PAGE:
The weirdest part of League of Extraordinary Gentlemen: Black Dossier when I first read it was the Galley-Wag. A huge blackface figure who comes out of nowhere to save Allan and Mina, babbling insane gobbledygook—and did I mention the blackface? It turns out this was Moore’s attempt to redeem a character from 19th century fiction.
When I first saw Golliwogs in advertisements as a kid (they were in ads for Robinson’s Marmalade, IIRC), I had no idea they were blackface. I hadn’t been exposed to much racist iconography, I just assumed they were funny-looking figures (you can see an example above, taken from Herald Scotland, all rights to current holder). Yes, I was an ignorant kid in some ways.
The original Golliwog was a 19th century fictional creation by Florence Kate Upton. According to Moore, despite the blackface imagery, the character was a strong, positive one, not at all racist (I’ve heard arguments to the contrary, and no idea which is right). By putting the Golliwog in the book as one of the Blazing World’s agents, Moore thought he could redeem the character restoring him to his non-racist roots. Moore has been very unhappy with people who say he failed, eventually sinking to the time-honored cop-out that apparently it’s just not permissible for white people to write about black people. But I don’t think that’s the problem. Whatever Moore’s intent (and I’m sure it was as he says) and the merits of Upton’s original creation, I don’t think it works.d
In a sense it’s a variation of the name-dropping problem I mentioned yesterday: I never heard of the fictional golliawog, I have no reason to go “Oh, good, Moore has restored the original spirit of the character!” All I can go by is what I see, and what I see is this big, freaky blackface character. If the only way to understand what Moore’s doing is to go back and read a 19th century novel, or study the admittedly excellent annotations to LXG by Jess Nevins — well, sorry. Readers are entitled to judge the story by what’s on the page, and what’s on the page is just a golliwog. Other than looks he doesn’t conform to a racial stereotype, but he doesn’t really counter it either.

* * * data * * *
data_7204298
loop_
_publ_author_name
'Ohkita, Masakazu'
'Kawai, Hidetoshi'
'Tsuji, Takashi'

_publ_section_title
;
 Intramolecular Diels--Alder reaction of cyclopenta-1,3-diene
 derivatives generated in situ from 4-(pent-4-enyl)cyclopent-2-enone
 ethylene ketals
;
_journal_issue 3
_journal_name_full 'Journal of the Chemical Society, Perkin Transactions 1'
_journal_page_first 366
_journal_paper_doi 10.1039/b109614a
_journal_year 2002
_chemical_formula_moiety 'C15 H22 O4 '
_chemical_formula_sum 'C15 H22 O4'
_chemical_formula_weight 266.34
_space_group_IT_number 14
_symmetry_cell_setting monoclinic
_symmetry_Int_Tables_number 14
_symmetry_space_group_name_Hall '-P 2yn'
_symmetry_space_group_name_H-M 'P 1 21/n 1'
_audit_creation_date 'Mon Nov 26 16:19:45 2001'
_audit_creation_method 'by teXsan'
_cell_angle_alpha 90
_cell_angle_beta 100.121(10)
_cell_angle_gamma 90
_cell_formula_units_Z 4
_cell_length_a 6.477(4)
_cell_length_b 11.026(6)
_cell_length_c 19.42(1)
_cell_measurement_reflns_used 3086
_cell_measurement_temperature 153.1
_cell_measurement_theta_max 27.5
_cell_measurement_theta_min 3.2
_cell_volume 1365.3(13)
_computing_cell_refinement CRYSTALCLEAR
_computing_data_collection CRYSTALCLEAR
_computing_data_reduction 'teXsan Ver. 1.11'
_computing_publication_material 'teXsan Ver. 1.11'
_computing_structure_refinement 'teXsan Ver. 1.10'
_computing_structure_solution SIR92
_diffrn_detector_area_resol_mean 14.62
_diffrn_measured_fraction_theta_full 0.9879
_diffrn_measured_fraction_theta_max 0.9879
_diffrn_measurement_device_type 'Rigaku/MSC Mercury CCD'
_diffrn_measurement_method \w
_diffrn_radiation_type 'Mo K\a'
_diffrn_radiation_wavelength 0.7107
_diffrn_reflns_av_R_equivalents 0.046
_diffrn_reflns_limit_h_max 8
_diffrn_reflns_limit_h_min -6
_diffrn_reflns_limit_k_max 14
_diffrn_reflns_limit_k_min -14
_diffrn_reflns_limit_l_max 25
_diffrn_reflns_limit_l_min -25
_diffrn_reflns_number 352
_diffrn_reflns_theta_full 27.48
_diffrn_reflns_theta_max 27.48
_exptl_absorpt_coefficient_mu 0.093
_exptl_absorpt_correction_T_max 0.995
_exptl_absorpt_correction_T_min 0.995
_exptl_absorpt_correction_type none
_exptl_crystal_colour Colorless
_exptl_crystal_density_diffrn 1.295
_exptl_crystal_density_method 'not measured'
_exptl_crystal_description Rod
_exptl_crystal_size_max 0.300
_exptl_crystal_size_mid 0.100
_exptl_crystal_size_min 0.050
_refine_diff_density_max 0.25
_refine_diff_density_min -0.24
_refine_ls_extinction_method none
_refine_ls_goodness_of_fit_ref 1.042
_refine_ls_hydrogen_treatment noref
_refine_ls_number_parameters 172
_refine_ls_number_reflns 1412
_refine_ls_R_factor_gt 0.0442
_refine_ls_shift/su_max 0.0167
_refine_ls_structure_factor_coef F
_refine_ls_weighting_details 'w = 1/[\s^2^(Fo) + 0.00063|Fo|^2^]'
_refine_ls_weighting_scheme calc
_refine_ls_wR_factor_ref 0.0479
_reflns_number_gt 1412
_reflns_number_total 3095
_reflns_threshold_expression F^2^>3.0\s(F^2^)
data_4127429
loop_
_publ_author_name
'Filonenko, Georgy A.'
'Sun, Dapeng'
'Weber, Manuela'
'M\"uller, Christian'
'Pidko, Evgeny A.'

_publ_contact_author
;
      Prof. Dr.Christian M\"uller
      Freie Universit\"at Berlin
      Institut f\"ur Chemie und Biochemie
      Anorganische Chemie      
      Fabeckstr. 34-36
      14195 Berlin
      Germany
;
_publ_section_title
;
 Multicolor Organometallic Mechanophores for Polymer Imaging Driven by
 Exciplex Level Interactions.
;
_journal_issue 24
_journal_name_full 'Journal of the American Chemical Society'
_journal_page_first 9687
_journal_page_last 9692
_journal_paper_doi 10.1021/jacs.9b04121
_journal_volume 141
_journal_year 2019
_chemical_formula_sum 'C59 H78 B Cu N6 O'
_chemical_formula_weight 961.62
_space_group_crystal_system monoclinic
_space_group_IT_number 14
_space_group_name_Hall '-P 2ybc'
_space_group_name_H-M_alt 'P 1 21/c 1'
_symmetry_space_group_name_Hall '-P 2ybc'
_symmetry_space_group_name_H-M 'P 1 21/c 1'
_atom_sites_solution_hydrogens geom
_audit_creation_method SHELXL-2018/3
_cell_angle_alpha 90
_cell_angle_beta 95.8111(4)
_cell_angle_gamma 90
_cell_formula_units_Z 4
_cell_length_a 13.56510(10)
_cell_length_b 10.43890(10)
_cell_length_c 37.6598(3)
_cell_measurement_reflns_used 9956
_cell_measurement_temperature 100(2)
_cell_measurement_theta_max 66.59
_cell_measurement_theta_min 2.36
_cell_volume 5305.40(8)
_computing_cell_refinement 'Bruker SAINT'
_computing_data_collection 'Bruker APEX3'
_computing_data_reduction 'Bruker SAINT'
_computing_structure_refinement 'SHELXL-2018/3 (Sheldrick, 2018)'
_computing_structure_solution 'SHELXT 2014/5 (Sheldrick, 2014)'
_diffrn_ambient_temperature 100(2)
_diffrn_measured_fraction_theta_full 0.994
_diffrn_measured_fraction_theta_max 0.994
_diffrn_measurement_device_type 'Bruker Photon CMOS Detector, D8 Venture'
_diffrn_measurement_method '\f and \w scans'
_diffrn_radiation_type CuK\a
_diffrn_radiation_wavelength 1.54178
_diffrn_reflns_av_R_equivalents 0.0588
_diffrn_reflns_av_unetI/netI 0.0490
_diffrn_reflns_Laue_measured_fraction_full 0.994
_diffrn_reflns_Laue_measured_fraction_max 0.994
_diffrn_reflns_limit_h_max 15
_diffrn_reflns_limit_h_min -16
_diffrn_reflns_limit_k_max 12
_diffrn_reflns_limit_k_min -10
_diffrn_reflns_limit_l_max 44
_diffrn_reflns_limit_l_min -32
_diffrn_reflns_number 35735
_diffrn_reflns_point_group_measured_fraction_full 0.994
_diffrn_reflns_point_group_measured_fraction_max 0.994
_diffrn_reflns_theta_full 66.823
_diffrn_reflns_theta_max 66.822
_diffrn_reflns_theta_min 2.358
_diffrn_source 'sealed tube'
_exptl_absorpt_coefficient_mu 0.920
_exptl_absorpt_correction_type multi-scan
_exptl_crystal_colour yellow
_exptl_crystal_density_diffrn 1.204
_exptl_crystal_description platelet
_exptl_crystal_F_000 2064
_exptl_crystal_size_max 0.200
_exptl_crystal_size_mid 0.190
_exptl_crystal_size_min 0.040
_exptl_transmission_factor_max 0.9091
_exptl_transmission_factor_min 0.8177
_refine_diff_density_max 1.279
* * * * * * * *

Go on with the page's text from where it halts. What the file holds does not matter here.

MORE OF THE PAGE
It’s not like this is a problem unique to Black Dossier or Moore. For instance when Grant Morrison temporarily turned super-hero Mary Marvel into a Dark version wearing spandex and butt floss, some of his fans argued this was not at all sexist — we should see her as an ironic meta-commentary on artists who draw women wearing spandex and butt floss. Even if that was Morrison’s intention (I don’t believe he made the claim himself) it failed: she was still a female character parading around in butt floss. Nothing meta about it. And as I’ve written before, there’s nothing meta about the Yellow Peril stereotypes in the original LXG series. If, as Comics Journal argues, Moore and O’Neil use all the rape and racist tropes to “dare their readers to parse the difference between mimesis and mockery,” I think they failed. The rapes and tropes look just like rapes and tropes, no mockery at all.
Even mockery doesn’t always help. M declaring James Bond a sexist, misogynist dinosaur in Goldeneye doesn’t make him any less sexist. Having Jonni Future (an America’s Best Comics character from a decade ago) comment about how ridiculous it is to have space adventures in a skimpy space suit that bares her ginormous cleavage doesn’t make her ironic or meta — she’s still a massively endowed woman wearing a body-baring costume.
To paraphrase film critics Siskel and Ebert, if something doesn’t work there’s no point to the creator explaining why he had to write it that way.